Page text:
32 pages 1 hour read

Gary Paulsen


Fiction | Novel | Middle Grade | Published in 1978

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Summary and Study Guide


Tracker by Gary Paulsen (Simon & Schuster Books for Young Readers, 1984) follows a boy’s journey tracking a deer and coming to terms with the imminent death of his grandfather. The novel won the Society of Midland Authors Award for Children's Fiction (1985) and was named an ALA Best Book For Young Adults. Gary Paulsen (1931-2021) was an American author of over 100 books for young readers, three of which received Newbery Honors: Dogsong (1985), Hatchet (1986), and The Winter Room (1989). In 1997, the American Library Association awarded Paulsen the Margaret Edwards Award for his lifetime contributions of writing for teens. This guide follows the 2012 Simon & Schuster Books for Young Readers eBook edition of Tracker.

Plot Summary

John Borne recently learned that his grandfather (Clay Borne) will die from cancer within the next few months. Fearful of losing his grandfather and how much his own life will change, John denies the possibility of his grandfather’s death, throwing himself into his chores and preparations for deer-hunting season. These distractions help John feel better for a time, until hunting season begins and he sets out on his own, his grandfather having opted to stay behind because he isn’t feeling up to the hunt. Prior to the start of the season, John sees a doe at the edge of the farm one night behaving strangely, but he ultimately dismisses the sight, having much else to worry about.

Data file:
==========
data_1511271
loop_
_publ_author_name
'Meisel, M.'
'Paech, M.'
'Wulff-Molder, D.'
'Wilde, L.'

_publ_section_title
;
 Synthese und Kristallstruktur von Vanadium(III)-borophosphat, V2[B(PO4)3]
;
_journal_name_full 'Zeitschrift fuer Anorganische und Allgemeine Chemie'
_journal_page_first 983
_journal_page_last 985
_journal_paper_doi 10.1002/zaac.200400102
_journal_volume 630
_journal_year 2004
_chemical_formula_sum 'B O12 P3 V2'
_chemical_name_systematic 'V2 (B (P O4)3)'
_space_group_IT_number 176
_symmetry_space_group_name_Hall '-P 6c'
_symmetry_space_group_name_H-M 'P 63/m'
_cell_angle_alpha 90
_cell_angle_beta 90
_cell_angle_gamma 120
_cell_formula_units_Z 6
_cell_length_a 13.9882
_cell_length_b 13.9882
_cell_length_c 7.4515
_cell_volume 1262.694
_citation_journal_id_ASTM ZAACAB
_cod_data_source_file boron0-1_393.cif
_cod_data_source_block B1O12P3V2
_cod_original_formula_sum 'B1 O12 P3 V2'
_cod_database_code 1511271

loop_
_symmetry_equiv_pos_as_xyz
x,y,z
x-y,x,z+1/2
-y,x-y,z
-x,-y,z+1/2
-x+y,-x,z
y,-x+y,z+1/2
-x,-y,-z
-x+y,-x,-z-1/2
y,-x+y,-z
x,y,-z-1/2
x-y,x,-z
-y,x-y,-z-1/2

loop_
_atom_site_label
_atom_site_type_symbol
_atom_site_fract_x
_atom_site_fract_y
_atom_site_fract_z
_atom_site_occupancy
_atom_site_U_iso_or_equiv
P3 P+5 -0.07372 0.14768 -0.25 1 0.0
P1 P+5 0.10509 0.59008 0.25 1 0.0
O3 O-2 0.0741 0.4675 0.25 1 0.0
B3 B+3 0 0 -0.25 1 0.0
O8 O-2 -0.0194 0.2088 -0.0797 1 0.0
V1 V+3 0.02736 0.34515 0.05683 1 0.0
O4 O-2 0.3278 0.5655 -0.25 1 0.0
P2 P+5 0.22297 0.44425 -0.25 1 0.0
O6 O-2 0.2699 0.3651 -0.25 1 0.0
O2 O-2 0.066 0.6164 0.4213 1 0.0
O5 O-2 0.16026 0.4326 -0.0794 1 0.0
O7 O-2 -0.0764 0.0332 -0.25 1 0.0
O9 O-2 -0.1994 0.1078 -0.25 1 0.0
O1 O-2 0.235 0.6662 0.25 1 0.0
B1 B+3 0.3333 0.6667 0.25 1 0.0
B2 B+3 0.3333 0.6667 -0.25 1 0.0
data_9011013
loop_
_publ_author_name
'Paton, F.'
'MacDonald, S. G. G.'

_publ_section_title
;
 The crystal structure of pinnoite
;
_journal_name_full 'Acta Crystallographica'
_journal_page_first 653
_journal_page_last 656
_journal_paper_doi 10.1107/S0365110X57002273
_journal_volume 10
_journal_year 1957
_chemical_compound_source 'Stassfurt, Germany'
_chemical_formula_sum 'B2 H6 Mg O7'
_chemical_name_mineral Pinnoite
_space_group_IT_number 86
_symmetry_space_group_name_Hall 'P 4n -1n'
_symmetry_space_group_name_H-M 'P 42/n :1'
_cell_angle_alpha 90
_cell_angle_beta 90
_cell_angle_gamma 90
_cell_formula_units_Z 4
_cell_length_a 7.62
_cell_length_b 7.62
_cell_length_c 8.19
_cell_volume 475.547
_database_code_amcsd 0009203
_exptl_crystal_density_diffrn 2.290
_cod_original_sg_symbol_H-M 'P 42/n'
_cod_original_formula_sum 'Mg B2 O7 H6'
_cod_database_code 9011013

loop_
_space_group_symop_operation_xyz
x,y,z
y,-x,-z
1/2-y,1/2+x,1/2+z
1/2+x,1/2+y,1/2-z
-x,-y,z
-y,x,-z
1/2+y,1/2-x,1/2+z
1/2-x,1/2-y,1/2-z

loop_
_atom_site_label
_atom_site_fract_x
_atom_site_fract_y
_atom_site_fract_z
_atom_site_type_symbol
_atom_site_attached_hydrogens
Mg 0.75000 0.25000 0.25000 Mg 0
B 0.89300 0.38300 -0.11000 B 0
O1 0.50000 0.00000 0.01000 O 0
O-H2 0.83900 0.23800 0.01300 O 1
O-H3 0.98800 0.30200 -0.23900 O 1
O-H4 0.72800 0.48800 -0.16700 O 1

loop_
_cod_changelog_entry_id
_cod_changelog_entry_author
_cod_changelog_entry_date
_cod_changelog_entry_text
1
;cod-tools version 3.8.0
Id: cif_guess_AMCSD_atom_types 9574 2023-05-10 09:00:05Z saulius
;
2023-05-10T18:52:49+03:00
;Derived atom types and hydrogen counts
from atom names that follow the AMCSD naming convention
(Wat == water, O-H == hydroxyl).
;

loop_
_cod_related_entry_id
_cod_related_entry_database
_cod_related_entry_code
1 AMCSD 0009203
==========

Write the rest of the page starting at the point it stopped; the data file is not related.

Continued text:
On the first day of hunting season, John resolves to kill a deer quickly so he can get back to the farm and help his grandfather. After a short search, he finds deer tracks, which he follows, only to find it’s the doe he saw at the farm a few nights before. John tracks her through the forest, resolved not to kill her without learning more about her first. As John’s connection to the doe grows, he begins to equate killing her in the hunt to the cancer killing his grandfather. As he follows her, John doesn’t sleep or eat, and he soon experiences delirium from exhaustion and hunger. Leaving his rifle behind, John convinces himself that if he doesn’t kill the doe then his grandfather won’t die. Instead, he follows the worn-out animal until she collapses and he’s able to touch her for a brief moment before passing out.

When John wakes, the doe is gone, and he returns home to tell his grandfather what happened. His grandfather is overcome with emotion, and John realizes that, while he still fears losing his grandfather, his experience in the woods has let him come to terms with the inevitability of death. The book ends with John dreaming about the doe, never detailing whether he completes deer-hunting season.

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